ARKANSAS, Oct 24 (Future Headlines)- The Biden-Harris Administration has joined forces with the San Luis & Delta-Mendota Water Authority to give the green light to the B.F. Sisk Dam Raise and Reservoir Expansion Project. This collaborative endeavor is poised to expand the San Luis Reservoir, the largest offstream reservoir in the United States, creating an additional 130,000 acre-feet of storage capacity. The project carries immense significance, as it will provide additional water resources for over two million people, support more than one million acres of farmland, and preserve 135,000 acres of Pacific Flyway wetlands and crucial wildlife habitats. Importantly, this marks the first major approval of a water storage project in California since 2011.

This pivotal development aligns closely with President Biden’s “Investing in America” agenda, which stands as a cornerstone of his broader economic strategy, known as Bidenomics. The Bipartisan Infrastructure Law, through the Bureau of Reclamation, is earmarking a total of $8.3 billion over five years to fund various water infrastructure projects. These projects encompass a wide range of critical areas, including water storage, conveyance, dam safety, water purification, reuse, and desalination.

The B.F. Sisk Dam Project received a significant financial boost with the announcement of $25 million in funding in October 2022, followed by an additional $10 million in July 2023. Furthermore, an extra $60 million was authorized for project construction under the Water Infrastructure Improvements for the Nation Act. In total, the federal contribution for construction costs has reached an impressive $95 million.

Michael Brain, the Principal Deputy Assistant Secretary for Water and Science, emphasized the significance of this milestone. He stated, “Through President Biden’s Investing in America agenda, Reclamation has reached a major milestone today for the B.F. Sisk Dam Raise and Reservoir Expansion Project, which will build water supply security for farmers and families in the region. As California and the West deal with historic drought conditions, the Biden-Harris administration is working in close coordination with local communities, states, and Tribes to build climate resilience and long-term water supply reliability for future generations.”

Bureau of Reclamation Commissioner Touton echoed this sentiment, noting that thanks to significant investments from the Bipartisan Infrastructure Law, the B.F. Sisk Dam project will bolster California’s water supply reliability through increased storage capacity at the San Luis Reservoir.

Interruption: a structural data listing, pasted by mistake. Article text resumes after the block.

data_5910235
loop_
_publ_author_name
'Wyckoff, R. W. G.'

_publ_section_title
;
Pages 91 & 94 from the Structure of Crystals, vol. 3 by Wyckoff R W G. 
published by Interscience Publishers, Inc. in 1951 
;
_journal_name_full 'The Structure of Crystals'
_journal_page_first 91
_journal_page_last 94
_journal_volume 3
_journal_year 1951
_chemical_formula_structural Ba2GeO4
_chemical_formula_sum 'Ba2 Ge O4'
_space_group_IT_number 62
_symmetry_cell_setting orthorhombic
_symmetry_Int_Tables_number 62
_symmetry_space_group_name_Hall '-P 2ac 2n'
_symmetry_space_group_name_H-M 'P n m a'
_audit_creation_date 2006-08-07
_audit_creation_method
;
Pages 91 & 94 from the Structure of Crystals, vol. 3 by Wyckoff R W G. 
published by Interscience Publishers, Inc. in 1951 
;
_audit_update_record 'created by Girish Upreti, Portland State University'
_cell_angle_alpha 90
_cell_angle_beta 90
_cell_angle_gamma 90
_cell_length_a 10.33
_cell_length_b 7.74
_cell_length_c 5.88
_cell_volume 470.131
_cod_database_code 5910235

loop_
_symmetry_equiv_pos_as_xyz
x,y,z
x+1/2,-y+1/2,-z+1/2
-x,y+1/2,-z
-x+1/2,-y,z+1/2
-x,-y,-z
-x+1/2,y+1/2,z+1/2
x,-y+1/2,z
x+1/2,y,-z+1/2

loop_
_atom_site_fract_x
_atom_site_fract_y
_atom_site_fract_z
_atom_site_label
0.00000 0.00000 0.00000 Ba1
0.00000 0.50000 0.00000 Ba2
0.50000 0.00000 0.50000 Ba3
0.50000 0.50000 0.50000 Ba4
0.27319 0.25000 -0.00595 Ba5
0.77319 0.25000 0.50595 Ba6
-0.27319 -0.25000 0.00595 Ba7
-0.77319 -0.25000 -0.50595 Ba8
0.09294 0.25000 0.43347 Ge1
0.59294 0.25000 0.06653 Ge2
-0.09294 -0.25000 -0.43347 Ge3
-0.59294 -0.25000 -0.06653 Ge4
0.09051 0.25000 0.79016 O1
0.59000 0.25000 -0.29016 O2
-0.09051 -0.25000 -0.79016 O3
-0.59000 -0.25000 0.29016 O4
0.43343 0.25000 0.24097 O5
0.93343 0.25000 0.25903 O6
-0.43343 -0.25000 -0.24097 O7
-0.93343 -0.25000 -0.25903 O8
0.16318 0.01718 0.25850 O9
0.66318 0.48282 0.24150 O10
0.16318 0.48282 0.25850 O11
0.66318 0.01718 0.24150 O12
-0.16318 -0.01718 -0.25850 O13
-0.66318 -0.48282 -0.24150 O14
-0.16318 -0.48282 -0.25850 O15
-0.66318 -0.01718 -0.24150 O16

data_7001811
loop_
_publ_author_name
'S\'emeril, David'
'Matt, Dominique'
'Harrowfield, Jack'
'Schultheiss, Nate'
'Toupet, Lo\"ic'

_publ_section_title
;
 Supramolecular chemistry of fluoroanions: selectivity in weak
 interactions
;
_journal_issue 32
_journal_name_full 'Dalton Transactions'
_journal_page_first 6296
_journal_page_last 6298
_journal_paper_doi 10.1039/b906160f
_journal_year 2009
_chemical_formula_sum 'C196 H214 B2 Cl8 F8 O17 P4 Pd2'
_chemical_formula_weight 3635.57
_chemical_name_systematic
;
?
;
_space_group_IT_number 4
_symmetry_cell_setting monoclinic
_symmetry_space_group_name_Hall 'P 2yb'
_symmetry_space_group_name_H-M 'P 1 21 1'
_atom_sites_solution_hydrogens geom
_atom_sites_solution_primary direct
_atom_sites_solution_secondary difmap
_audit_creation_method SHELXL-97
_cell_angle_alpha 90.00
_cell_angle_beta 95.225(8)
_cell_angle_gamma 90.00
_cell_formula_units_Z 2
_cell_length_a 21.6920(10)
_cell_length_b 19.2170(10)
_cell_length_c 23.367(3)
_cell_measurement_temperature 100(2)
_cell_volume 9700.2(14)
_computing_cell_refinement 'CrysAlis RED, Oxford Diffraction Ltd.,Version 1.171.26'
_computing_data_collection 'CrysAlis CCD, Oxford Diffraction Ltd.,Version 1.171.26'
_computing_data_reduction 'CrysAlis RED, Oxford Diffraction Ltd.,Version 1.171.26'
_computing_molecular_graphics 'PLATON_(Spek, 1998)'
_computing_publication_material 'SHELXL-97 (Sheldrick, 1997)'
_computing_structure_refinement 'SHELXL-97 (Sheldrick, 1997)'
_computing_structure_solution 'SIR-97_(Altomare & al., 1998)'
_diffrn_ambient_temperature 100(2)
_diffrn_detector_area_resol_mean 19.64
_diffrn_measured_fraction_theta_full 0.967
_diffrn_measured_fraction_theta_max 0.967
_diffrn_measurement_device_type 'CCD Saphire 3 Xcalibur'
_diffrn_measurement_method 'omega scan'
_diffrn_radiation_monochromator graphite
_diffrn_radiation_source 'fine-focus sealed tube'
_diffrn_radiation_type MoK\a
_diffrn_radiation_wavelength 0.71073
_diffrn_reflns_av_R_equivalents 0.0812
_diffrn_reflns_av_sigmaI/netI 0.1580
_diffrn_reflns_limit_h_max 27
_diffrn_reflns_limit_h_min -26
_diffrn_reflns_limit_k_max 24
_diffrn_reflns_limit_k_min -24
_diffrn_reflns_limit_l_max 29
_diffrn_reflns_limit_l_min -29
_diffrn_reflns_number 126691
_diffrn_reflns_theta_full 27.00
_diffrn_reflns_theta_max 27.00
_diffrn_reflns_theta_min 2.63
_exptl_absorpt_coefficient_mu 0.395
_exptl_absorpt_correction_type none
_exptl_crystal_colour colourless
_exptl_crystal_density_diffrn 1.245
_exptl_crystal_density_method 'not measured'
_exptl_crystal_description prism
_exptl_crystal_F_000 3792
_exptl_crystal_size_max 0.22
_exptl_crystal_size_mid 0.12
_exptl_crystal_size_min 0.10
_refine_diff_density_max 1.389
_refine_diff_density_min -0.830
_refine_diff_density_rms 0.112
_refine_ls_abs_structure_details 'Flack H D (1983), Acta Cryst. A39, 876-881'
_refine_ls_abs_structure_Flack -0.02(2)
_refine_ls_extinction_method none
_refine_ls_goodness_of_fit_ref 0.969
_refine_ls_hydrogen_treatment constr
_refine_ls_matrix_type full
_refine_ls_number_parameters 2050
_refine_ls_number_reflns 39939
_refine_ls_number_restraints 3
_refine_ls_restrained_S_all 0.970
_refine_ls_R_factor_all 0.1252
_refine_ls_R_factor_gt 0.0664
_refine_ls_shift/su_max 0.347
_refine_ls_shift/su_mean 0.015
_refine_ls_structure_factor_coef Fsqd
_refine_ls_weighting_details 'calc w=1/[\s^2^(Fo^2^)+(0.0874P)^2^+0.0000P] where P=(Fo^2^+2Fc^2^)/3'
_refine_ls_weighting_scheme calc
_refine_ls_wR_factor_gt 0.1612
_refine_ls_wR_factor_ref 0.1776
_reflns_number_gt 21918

The B.F. Sisk Dam, a substantial 382-foot high earthfill embankment located on the west side of the Central Valley, plays a pivotal role in the project. This dam extends over three miles and currently impounds San Luis Reservoir with a total capacity of around two million acre-feet of water.

Building on previous allocations, the Bipartisan Infrastructure Law had previously allocated over $100 million to the B.F. Sisk Dam for a construction project already underway. This initial project focused on increasing the dam’s crest by 10 feet to enhance seismic safety. Expanding on this crucial groundwork, the Bureau of Reclamation and the San Luis & Delta-Mendota Water Authority are collaborating to add another 10 feet to the dam’s height. This expansion will unlock additional storage capacity in the reservoir, enabling the delivery of water to south-of-Delta water contractors and supporting vital wildlife refuges.

Cannon Michael, Chair of the San Luis & Delta-Mendota Water Authority Board, underlined the project’s importance, emphasizing the critical role played by San Luis Reservoir in California’s water system south of the Sacramento San Joaquin Bay-Delta since its completion in 1967. The ability to capture more water in years of abundance, especially given California’s changing climate, is a critical component for a more secure future for the communities, farms, and wildlife dependent on the Central Valley Project for their water supply. The collaboration with the Bureau of Reclamation is highly valued, and stakeholders look forward to the completion of this vital water storage project.

In summary, the B.F. Sisk Dam Raise and Reservoir Expansion Project stands as a significant milestone in California’s efforts to enhance water storage and supply security, particularly in the face of historic drought conditions and changing climate patterns. Through substantial federal investments and coordinated efforts, this project will contribute to the long-term water supply reliability for millions of people, vast agricultural lands, and vital ecological habitats.

Reporting by Emad Martin